The move is aimed at stopping an effort by Los Angeles County to
collect levies on equipment owned by the privately held SpaceX in
Hawthorne, California. It is part of a broader effort by lawmakers
to revitalize California's flagging aerospace sector, once among the
nation's largest and key to the state's economy.
"This bill will create thousands of new, high-paying jobs right here
in California," said state Democratic Assemblyman Al Muratsuchi, the
bill's author. His measure passed the Assembly 64-5, and will now go
to the state Senate.
Muratsuchi said he submitted his measure after Los Angeles County
presented Space Exploration Technologies, or SpaceX, with a property
tax bill on rockets and other equipment.
The company, which did not immediately respond to a request for
comment from Reuters, is in the midst of appealing the tax demand, a
Muratsuchi aide said.
SpaceX, founded by PayPal entrepreneur Elon Musk, has already won
tax credits at the local level, resulting in a commitment to stay in
Hawthorne, a Los Angeles suburb.
The company, along with Virginia-based Orbital Sciences Corp, have
NASA contracts worth a combined $3.5 billion for a total of 20 cargo
flights to the International Space Station, a $100 billion research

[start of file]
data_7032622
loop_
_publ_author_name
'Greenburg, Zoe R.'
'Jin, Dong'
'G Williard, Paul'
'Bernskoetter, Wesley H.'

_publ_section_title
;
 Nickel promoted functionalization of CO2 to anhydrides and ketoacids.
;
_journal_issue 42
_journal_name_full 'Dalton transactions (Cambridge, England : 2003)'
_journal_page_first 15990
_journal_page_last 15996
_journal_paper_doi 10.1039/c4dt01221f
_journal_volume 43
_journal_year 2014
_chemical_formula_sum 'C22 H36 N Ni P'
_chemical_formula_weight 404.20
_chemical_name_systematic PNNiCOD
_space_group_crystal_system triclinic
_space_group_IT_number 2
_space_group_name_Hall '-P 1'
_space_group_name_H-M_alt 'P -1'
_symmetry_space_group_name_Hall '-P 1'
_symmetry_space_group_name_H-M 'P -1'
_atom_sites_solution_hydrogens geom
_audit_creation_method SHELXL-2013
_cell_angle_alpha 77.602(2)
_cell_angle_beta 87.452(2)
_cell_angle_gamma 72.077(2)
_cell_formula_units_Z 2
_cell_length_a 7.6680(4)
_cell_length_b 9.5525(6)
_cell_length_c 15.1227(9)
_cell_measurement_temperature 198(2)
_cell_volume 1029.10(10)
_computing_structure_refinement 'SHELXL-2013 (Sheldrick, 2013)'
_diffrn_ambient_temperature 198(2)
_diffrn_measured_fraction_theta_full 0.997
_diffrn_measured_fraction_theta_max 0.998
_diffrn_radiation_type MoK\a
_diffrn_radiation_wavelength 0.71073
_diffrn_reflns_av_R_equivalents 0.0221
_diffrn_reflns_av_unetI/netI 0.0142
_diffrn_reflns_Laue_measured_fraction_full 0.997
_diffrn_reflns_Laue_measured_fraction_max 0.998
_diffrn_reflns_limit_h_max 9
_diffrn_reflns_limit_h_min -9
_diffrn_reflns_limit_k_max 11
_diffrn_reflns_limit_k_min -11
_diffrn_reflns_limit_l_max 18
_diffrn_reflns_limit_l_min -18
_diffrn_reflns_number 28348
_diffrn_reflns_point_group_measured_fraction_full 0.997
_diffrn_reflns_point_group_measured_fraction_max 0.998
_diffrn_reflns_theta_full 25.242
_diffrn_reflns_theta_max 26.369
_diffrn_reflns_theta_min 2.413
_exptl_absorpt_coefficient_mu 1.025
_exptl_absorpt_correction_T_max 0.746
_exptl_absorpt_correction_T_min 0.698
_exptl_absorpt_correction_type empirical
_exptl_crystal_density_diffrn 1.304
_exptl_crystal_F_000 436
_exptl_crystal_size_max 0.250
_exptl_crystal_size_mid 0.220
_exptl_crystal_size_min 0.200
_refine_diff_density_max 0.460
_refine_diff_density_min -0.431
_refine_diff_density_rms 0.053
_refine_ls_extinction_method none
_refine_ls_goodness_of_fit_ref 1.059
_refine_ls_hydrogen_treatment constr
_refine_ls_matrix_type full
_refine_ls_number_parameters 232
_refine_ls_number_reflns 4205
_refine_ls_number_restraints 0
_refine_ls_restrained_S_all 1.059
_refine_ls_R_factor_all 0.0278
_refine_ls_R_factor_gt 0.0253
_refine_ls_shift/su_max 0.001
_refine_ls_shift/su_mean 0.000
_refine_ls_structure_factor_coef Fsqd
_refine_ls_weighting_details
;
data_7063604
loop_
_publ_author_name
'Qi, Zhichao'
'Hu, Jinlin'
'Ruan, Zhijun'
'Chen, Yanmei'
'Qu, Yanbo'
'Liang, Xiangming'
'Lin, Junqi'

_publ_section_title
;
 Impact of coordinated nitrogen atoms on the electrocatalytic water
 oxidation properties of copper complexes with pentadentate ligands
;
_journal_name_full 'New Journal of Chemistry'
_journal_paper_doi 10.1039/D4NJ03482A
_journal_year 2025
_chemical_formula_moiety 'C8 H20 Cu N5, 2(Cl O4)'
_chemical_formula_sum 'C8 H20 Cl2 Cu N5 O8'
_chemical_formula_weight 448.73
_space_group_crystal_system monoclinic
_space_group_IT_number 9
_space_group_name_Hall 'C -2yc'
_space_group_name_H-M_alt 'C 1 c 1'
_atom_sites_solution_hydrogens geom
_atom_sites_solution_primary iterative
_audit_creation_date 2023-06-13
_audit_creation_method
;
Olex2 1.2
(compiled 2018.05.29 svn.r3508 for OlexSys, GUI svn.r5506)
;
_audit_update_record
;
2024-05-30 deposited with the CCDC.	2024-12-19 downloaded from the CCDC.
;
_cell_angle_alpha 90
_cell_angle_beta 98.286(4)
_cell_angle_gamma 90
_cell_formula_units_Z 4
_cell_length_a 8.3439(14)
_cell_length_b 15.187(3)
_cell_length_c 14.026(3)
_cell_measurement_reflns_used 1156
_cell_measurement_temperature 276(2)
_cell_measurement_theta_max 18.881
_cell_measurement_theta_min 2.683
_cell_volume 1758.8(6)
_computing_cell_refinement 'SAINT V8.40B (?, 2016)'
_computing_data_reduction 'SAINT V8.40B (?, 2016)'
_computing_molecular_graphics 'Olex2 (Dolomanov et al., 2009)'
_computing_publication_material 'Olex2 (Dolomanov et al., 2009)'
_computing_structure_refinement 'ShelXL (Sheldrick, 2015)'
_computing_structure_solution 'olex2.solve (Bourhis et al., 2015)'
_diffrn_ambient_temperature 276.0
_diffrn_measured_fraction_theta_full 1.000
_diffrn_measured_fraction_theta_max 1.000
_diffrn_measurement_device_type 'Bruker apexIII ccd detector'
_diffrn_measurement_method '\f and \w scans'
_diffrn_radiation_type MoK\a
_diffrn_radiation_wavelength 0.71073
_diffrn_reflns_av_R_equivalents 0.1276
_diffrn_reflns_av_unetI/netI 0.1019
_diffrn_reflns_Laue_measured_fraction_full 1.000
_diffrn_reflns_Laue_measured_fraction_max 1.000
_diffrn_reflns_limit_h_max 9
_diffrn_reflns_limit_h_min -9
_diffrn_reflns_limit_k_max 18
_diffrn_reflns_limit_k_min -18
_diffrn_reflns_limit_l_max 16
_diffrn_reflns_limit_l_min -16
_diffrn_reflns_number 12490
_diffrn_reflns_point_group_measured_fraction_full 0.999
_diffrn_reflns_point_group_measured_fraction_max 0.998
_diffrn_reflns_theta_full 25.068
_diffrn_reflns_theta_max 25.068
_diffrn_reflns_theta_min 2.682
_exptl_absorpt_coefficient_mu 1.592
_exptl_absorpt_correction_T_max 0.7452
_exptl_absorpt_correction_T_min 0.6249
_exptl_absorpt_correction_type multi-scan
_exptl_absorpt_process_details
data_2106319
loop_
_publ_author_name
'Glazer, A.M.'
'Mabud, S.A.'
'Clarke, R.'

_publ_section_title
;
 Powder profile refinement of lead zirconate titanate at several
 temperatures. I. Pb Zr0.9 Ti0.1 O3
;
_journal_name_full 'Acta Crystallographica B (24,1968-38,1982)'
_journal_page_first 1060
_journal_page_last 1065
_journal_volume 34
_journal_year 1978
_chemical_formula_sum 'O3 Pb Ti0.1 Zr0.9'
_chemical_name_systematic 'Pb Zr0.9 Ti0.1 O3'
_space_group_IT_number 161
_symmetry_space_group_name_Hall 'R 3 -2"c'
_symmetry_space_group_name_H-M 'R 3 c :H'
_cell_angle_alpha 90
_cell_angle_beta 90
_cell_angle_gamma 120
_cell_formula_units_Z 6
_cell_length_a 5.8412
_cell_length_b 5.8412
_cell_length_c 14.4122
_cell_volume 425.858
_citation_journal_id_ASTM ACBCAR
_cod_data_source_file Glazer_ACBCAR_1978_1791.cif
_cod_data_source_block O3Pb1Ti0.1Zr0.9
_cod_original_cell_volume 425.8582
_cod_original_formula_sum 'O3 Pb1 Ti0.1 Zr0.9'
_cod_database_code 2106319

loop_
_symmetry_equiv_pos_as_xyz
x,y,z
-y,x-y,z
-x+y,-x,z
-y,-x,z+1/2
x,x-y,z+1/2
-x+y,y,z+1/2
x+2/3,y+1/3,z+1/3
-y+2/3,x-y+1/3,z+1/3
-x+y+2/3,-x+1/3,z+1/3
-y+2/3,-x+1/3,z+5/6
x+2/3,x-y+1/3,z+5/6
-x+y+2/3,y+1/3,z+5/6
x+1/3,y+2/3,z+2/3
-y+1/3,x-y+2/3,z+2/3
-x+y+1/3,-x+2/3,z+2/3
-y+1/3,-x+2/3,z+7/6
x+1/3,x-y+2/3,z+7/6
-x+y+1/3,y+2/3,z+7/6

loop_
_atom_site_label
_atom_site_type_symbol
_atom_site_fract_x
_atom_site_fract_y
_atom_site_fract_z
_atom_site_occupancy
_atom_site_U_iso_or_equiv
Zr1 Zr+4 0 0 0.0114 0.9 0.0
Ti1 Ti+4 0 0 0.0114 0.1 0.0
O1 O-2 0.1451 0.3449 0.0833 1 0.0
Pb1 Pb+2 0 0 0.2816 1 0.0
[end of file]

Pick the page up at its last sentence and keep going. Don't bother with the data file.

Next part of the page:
complex owned by the United States, Russia, Europe, Japan and
SpaceX is preparing for its third cargo run to the space station on
February 22. Other private space exploration companies have also set
up shop in California, including Virgin Galactic.
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Assemblyman Jeff Gorell, a Republican whose district north of Los
Angeles is near the Virgin Galactic headquarters, said lawmakers
were working hard to restore California's glory as a hub for
"The golden days of aerospace were in California," Gorell said.
"It's not that case anymore. We have to really focus and fight to
keep those jobs here in California."
The state's huge population growth after World War Two was due in
part to plentiful jobs at such aerospace giants as Douglas Aircraft,
Hughes Aircraft and Lockheed Corp. But the industry shrank
dramatically in the early 1990s, contributing to a crash in the
state's economy from which some areas have never recovered.
The tax exemption bill was opposed by the California State
Association of Counties, whose 58 members collect property taxes,
which are then used to help fund local governments and schools.
The state will lose about $1 million annually in tax revenues if the
bill is passed, the state's analysis of the bill predicted.
(Reporting by Sharon Bernstein; editing by Cynthia Johnston and Lisa
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